In Wild Air is a Heath Killen Project
VOLUME III | EDITION XXIII by Cat Jones
THE MICROBIAL COMMONS
Rebecca Conroy’s Marrickville School of Economics at Frontyard is an artist lead curriculum experimenting with new ways to do economy. I took part in the autumnal session, Femmenomics in the Oikos, considering feminist interpretations such as exclusion/inclusion of the messy porous body, and investigations of embodied capital by queering the economy.
In one of the sessions we discussed a reading by Elinor Ostrom which examines the microbiological commons and its new products being generated from advances in technology (culturing, preservation, genome sequencing and other data); as well as who it’s generated by; and to whom it is accessible. Raising questions of ethics and biological gatekeeping discussions lead us to the subject of significant gaps in medical research. One that is now being widely disseminated is the censorship of the clitoris from anatomy textbooks on which my work Anatomy’s Confection is based. However, there are many other areas of concern, some of which were highlighted recently by Kayla Webley Adler.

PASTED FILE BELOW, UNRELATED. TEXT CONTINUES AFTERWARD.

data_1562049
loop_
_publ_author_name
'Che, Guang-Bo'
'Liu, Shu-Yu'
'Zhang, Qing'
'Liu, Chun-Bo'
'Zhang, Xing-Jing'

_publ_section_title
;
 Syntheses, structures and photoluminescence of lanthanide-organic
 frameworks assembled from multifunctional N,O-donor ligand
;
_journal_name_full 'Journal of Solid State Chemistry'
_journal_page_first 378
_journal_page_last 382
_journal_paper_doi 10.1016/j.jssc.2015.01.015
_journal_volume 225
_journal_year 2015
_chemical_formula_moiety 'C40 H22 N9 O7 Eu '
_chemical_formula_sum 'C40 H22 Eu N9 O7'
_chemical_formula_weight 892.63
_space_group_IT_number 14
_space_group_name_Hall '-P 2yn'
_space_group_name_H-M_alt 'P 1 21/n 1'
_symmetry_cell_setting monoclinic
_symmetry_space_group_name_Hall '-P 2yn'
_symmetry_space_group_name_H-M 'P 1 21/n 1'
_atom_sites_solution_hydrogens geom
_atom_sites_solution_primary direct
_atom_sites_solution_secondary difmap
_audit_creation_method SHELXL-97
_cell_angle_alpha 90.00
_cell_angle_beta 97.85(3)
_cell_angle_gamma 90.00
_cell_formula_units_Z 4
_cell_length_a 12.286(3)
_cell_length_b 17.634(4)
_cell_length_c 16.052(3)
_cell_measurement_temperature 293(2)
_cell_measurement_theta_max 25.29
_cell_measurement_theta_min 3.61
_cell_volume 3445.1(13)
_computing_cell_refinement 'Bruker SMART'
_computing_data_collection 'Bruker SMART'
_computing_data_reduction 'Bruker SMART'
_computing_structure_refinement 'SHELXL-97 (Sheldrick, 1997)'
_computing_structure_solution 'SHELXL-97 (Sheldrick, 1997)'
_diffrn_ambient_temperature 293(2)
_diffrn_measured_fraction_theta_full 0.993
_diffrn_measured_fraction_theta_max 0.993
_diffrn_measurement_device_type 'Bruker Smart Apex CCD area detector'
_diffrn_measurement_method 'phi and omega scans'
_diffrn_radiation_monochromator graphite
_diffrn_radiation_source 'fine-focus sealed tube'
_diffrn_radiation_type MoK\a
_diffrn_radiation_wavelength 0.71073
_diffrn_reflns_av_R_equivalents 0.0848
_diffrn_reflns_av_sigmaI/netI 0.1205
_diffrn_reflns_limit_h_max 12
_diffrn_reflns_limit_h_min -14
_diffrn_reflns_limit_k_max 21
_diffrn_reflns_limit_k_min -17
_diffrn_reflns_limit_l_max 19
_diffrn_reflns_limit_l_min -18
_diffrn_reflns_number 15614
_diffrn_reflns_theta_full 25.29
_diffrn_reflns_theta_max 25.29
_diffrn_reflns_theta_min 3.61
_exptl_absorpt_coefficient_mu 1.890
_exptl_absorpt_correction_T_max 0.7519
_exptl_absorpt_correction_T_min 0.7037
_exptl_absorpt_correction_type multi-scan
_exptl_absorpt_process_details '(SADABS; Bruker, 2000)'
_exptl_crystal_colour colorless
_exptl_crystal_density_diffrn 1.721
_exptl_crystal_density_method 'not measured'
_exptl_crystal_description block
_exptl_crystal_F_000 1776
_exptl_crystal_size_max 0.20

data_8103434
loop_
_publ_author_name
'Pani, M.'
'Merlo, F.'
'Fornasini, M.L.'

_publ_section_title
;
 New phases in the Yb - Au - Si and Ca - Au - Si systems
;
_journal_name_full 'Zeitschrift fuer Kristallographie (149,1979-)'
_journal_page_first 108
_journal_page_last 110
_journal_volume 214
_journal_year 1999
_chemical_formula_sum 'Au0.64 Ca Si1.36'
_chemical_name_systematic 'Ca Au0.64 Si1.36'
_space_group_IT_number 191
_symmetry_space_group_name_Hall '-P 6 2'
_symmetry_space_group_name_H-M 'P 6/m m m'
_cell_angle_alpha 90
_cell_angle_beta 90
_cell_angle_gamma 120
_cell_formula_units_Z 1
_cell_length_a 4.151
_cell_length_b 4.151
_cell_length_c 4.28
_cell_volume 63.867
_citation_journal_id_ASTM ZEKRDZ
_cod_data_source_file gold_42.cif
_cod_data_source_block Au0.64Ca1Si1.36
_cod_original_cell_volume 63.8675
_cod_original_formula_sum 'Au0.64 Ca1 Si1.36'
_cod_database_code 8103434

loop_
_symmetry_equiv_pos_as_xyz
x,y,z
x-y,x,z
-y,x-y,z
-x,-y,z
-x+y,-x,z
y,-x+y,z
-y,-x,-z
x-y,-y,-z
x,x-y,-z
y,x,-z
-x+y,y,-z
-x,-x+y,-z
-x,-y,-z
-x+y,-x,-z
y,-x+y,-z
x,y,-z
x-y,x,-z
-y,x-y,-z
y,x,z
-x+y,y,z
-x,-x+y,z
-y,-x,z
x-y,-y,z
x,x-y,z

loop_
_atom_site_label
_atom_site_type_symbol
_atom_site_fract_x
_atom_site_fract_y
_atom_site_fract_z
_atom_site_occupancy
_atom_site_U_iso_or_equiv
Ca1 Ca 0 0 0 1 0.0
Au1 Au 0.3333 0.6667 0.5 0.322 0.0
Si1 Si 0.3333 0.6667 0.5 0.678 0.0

Much data that we rely on, omits female specific information. It’s been selectively excluded from scientific experiments, and even pharmacology testing over many years. The dire consequences for an unsuspecting female might include diagnostics such as the greatly varied symptoms of heart attack and the threshold for side effects or even toxicity in pharmaceutical dosage. Researchers frequently cite exclusion reasons like data reliability due to hormonal fluctuations, or the risk of pregnancy during data collection – adding to the hormone argument ethical resistance with the involvement of a foetus.
In the case of pharmaceuticals you, or your doctor can check that they’ve have been tested for women and if not, prescribed an alternative. Remember that increased demand will increase supply in the oikos.
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